By Karen Hanson on August 24, 2016

Karen's Tips

Healthy, delicious and safe freezer-meal prep

Freezer Meal Prep Tips


  • Uncooked proteins such as beef, chicken, pork and fish
  • Fresh carrots, root vegetables, zucchini, squash, onions and celery
  • Bread, rice and pasta (cooked or uncooked)


  • Freezing is a great make-ahead strategy, but it doesn’t work for all foods.
  • Gravies and sauces thickened with cornstarch or flour will separate during the freezing process. You can freeze an unthickened sauce, and then add thickeners after thawing.
  • Fruits and vegetables with a high water content, such as lettuce and watermelon, will become limp and soggy when thawed.
  • Cooked potatoes develop a gritty texture when frozen.
  • Fully cooked pasta may become mushy once reheated. Slightly undercook pasta before freezing it.
  • Some dairy products, such as yogurt, sour cream, milk and light cream, will separate when frozen.


To keep food safe, cool your freshly cooked dishes quickly before freezing. Putting foods that are still warm in the freezer can raise the temperature, causing surrounding frozen items to partially thaw and refreeze, which can alter the taste and texture of some foods. Place food in a shallow, wide container and refrigerate uncovered until cool. To chill soup or stew even faster, pour it into a metal bowl and set in an ice bath — a larger bowl filled halfway with ice water. Stir occasionally. For stews, braises or other semi-liquid dishes with some fat content, chill completely, and then skim the fat from the top before freezing. Fat spoils over time in the freezer and shortens a dish’s frozen shelf life.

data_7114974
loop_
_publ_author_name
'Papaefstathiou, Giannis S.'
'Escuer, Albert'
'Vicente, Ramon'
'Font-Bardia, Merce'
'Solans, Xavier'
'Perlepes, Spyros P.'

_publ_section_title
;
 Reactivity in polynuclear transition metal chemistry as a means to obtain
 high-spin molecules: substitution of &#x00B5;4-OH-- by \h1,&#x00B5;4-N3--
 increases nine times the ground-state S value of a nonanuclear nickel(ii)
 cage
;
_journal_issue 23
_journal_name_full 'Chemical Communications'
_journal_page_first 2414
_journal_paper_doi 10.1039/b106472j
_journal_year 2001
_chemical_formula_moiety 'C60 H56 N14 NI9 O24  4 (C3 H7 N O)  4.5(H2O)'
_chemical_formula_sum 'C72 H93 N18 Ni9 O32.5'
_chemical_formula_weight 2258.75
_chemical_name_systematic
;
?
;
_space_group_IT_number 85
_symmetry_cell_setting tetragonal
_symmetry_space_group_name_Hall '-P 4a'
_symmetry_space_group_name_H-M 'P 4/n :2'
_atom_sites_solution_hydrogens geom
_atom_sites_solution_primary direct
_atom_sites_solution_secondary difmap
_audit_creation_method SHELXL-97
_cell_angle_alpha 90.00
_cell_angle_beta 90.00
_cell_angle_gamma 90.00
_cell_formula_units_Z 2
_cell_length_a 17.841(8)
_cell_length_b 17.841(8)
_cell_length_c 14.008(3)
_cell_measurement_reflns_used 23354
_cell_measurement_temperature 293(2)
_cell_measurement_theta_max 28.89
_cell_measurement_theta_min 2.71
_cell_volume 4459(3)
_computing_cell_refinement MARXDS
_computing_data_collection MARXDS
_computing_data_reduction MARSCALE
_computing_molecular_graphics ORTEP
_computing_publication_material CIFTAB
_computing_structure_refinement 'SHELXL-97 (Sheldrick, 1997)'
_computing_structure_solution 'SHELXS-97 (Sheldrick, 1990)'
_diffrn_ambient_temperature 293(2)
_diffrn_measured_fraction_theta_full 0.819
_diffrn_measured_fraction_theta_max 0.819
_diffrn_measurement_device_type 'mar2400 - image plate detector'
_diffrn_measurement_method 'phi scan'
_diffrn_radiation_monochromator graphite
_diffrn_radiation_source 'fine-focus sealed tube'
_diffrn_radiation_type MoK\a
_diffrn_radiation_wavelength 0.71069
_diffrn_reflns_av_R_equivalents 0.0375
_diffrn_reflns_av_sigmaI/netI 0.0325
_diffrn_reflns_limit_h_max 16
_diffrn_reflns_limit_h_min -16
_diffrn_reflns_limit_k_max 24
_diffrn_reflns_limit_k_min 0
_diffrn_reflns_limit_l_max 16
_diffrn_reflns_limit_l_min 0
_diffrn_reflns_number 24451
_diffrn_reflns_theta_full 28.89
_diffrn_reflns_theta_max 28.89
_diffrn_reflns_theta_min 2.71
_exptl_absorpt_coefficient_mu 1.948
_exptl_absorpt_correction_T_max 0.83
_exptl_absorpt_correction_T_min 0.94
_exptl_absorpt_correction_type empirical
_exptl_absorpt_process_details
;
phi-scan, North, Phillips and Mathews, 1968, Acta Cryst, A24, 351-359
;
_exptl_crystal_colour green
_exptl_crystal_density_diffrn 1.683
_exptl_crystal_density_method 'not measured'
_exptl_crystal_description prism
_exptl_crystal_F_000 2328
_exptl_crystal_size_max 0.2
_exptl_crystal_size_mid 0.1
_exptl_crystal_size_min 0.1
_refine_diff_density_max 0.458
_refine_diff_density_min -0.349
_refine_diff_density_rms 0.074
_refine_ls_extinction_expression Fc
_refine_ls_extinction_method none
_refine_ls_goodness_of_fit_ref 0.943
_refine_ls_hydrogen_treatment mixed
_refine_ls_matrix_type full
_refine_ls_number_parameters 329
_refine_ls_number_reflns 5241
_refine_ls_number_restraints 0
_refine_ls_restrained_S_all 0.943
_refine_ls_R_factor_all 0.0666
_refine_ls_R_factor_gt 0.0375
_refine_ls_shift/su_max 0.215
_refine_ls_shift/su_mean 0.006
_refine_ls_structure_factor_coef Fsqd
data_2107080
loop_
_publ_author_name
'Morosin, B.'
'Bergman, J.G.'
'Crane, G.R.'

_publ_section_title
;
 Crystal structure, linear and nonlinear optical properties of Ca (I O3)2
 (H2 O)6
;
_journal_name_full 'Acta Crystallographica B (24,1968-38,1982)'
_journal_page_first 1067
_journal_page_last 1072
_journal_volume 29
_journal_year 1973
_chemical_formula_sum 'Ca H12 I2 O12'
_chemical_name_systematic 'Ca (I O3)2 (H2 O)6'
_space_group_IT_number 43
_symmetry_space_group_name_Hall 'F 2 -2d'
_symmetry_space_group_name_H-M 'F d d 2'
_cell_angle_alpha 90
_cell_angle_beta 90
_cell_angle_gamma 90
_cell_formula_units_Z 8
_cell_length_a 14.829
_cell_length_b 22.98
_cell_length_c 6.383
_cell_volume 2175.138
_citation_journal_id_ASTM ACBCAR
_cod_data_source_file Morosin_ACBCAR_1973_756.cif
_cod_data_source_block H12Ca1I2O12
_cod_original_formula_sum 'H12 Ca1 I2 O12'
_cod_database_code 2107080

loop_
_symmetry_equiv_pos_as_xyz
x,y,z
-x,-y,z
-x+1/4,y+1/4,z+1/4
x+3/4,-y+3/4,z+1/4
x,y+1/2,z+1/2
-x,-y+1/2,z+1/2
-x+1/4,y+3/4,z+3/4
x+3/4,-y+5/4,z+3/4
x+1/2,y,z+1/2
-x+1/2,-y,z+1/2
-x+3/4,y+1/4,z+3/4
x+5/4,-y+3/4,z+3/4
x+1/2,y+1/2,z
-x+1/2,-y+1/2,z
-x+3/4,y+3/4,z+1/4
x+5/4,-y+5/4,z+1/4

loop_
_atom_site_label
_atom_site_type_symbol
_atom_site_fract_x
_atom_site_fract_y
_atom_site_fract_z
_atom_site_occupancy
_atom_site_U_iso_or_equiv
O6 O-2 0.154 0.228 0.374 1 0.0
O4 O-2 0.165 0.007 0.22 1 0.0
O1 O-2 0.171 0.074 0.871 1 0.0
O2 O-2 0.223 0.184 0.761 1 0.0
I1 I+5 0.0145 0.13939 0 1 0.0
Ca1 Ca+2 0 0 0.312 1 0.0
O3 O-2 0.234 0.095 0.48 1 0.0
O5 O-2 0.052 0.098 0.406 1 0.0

Avoid freezer burn by using moisture-proof ziptop plastic bags and wrap. Remove the air from bags before sealing. Store soups and stews in double freezer bags, which can be placed flat and frozen quickly. Soups and stews also freeze well in plastic containers; just be sure to leave at least a one-inch air space on top for expansion. Store foods in small servings, no more than one quart, to help them freeze quickly. This also allows you to defrost only what you need. To wrap casserole-type dishes, use plastic wrap and foil for an extra secure wrap that won’t allow air into the dish. Use a permanent marker to label each container with the name of the dish, volume or weight if you’ve measured it, and the date you put it in the freezer.


The quicker food freezes, the better its quality once thawed. Do not crowd the freezer — arrange containers in a single layer in the freezer to allow enough room for air to circulate around them so food will freeze rapidly. In contrast, food that freezes slowly forms large ice crystals that may turn the food mushy. Use a freezer thermometer to ensure that your unit remains at 0° or below.


Defrost food in the refrigerator, in the microwave or under cold running water. The preferred method is to plan enough time for the food to defrost in the refrigerator — roughly five hours per pound. To avoid the risk of contamination, never defrost food at room temperature.

  • Karen Hanson

    Karen Hanson

    Karen Hanson is a dietitian for the Johnson County Department of Health and Environment.  Her  role is to promote sound nutrition practices and education for the public. She is a Registered Dietitian and a Certified Exercise Physiologist through the American college of Sports Medicine.  Karen and her husband have been... Read more